Opinion & Analysis
Last November, the High Court in London ruled on an extraordinary case involving a wealthy Russian businessman, a Russian state-owned bank, a dairy company and various tax haven entities.
In 92 pages of detail, Justice Arnold described allegations that Chalkie wouldn't mind pinching for a pulp fiction plotline.
In essence, Russia's second largest bank, VTB, claimed that in late 2007 it loaned US$225 million (NZ$286m) to finance the purchase of Russian dairying assets from a company called Nutritek, believing it was a genuine arm's-length transaction.
Nutritek was controlled by the businessman Konstantin Malofeev, who, the bank alleges, controlled both buyer and seller and there was a conspiracy to jack up the deal value and defraud the bank.
The buyer, a special purpose company formed to buy the assets from Nutritek, defaulted on the loan a year later and VTB contends the assets backing the loan were really worth just US$35m-$40m.
Then there was VTB's admission of a side deal giving it an extra US$3.5m in fees, "the true purpose of which was to avoid tax", said the judge.
Malofeev contests the overall allegations, which, Chalkie understands, are yet to be fully tested in court (the November case was a preliminary skirmish).
Still, they provide intriguing background to the fate of South Canterbury dairy processor New Zealand Dairies which is owned by Nutritek.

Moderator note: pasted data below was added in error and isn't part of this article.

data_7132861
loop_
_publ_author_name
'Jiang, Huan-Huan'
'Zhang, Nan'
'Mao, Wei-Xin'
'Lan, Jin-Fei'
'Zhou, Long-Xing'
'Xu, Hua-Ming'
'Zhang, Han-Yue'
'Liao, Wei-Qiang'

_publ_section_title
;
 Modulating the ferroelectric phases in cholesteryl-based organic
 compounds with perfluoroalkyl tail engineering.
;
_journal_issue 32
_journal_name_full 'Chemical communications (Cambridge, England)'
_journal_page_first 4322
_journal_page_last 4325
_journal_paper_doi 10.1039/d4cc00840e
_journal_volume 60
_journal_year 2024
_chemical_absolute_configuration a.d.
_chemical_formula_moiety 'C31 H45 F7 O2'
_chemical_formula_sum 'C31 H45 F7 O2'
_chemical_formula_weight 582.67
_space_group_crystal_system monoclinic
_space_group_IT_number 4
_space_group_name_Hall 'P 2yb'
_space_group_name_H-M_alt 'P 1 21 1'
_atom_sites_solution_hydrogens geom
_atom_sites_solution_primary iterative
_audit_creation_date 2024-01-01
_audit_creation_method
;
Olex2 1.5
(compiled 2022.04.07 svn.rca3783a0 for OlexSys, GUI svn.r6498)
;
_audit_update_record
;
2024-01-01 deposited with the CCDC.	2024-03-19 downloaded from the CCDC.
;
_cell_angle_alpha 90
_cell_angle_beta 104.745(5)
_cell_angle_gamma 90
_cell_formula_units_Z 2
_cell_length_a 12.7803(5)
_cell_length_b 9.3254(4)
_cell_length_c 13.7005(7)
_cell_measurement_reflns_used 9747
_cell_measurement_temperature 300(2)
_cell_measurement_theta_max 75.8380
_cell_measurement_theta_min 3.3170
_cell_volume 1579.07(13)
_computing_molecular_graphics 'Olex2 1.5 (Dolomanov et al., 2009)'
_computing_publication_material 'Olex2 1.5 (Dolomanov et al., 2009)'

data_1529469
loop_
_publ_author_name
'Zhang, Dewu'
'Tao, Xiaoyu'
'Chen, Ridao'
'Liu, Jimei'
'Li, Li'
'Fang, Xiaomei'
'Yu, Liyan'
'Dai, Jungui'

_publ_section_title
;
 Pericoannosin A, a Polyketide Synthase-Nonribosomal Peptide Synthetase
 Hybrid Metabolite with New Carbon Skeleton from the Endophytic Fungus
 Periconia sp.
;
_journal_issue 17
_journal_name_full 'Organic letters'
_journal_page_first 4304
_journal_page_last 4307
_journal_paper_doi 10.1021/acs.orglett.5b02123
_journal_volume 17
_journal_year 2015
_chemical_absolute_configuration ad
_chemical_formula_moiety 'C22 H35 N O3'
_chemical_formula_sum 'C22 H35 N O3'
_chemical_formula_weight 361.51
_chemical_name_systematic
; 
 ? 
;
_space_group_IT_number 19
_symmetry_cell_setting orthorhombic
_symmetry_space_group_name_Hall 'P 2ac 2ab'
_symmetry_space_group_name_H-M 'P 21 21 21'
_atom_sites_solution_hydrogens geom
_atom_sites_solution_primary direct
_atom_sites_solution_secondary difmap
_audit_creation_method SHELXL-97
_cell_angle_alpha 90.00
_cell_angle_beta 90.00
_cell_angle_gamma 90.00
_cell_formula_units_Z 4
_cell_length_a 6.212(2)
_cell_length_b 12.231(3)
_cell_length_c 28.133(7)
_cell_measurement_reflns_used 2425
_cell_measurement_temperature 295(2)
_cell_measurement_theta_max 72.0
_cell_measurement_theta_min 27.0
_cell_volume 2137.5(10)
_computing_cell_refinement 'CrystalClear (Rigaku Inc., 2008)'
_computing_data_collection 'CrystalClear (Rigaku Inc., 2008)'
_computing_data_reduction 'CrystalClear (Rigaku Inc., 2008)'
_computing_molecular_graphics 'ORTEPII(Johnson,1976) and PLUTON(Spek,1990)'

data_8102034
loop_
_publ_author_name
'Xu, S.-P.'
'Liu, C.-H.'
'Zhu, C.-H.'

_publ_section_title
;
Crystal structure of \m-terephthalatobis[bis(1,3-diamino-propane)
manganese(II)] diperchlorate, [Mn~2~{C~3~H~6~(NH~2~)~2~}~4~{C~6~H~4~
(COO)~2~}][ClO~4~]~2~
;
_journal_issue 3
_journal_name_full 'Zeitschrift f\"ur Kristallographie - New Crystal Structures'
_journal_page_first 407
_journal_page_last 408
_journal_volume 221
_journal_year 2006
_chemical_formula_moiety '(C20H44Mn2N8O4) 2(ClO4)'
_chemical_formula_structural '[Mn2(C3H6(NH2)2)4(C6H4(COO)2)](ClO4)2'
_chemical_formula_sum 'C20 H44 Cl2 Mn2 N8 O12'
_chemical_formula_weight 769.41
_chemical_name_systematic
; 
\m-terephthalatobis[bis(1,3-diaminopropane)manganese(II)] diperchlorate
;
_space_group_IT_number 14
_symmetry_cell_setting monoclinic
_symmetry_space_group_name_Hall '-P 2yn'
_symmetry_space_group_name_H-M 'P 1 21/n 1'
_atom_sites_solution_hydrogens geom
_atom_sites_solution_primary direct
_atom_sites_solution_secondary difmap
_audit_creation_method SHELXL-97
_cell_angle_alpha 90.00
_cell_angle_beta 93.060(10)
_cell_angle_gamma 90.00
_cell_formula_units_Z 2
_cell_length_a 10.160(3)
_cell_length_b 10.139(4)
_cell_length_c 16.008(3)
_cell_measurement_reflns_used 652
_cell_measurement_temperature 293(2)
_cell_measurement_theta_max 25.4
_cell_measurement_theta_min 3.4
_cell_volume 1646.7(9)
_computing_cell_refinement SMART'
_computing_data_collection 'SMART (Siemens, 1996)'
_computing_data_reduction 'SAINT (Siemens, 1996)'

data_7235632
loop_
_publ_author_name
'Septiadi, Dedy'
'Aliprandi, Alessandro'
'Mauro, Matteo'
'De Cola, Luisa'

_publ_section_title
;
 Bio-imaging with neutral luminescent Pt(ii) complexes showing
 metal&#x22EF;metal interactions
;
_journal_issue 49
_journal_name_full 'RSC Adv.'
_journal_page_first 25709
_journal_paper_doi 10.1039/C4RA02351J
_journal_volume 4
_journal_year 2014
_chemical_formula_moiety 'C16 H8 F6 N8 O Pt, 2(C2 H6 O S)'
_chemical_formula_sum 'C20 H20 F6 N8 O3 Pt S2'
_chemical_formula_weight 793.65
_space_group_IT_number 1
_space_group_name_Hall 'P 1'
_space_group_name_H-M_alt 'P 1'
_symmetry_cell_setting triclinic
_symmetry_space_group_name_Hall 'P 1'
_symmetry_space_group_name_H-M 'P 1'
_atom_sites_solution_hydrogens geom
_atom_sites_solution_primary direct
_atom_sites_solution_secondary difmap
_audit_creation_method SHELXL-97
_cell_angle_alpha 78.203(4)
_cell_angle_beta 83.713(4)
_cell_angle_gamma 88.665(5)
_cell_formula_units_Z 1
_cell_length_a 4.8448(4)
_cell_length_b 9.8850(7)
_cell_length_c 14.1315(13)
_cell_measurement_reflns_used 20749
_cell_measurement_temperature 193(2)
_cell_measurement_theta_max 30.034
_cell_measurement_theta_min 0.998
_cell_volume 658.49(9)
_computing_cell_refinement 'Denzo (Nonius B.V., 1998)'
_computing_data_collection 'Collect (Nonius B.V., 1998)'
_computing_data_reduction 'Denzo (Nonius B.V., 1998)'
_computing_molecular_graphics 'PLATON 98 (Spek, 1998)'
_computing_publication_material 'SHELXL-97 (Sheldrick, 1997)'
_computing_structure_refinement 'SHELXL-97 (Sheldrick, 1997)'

The association began in earnest in mid-2007, when Nutritek advanced $56.5m to complete construction of NZ Dairies' new factory at Studholme, between Timaru and Oamaru.
The Russian company was seen as a white knight because NZ Dairies, founded by a local farming group in 2006, was struggling to find Kiwi investors to finance the project.
But it wasn't long before Nutritek was in trouble – in late 2008 it defaulted on a euro bond issue and also on a rouble bond a year later. Nutritek's parent company was declared bankrupt in March this year and a major creditor, VTB, appointed receivers to NZ Dairies last month.
Among NZ Dairies' big creditors were 37 local farmers, who were owed about $25m for milk. It is significant these farmers were supplying one of the few companies to try competing against the might of Fonterra, only to suffer the sharp end of what corporate types call counter party risk – the chance the person you're dealing with can't hold up their side of the bargain.
Last week, Fonterra turned fairy godmother with a deal to buy NZ Dairies, to pay suppliers everything they are owed and to run the Studholme plant.
Market talk says the total bill for Fonterra will be about $55m, well north of what anyone else was prepared to offer – sources say the underbids were in the $35-$40m range.
This is good news for the farmers, but there is a quid pro quo: Fonterra wants seven years of loyalty. The farmers must become fully shared-up members of the co-op within six years of the 2012/13 season.
This is double the three-year share standard under Fonterra's new capital structure, so it represents a significant easing of the financial burden for joining.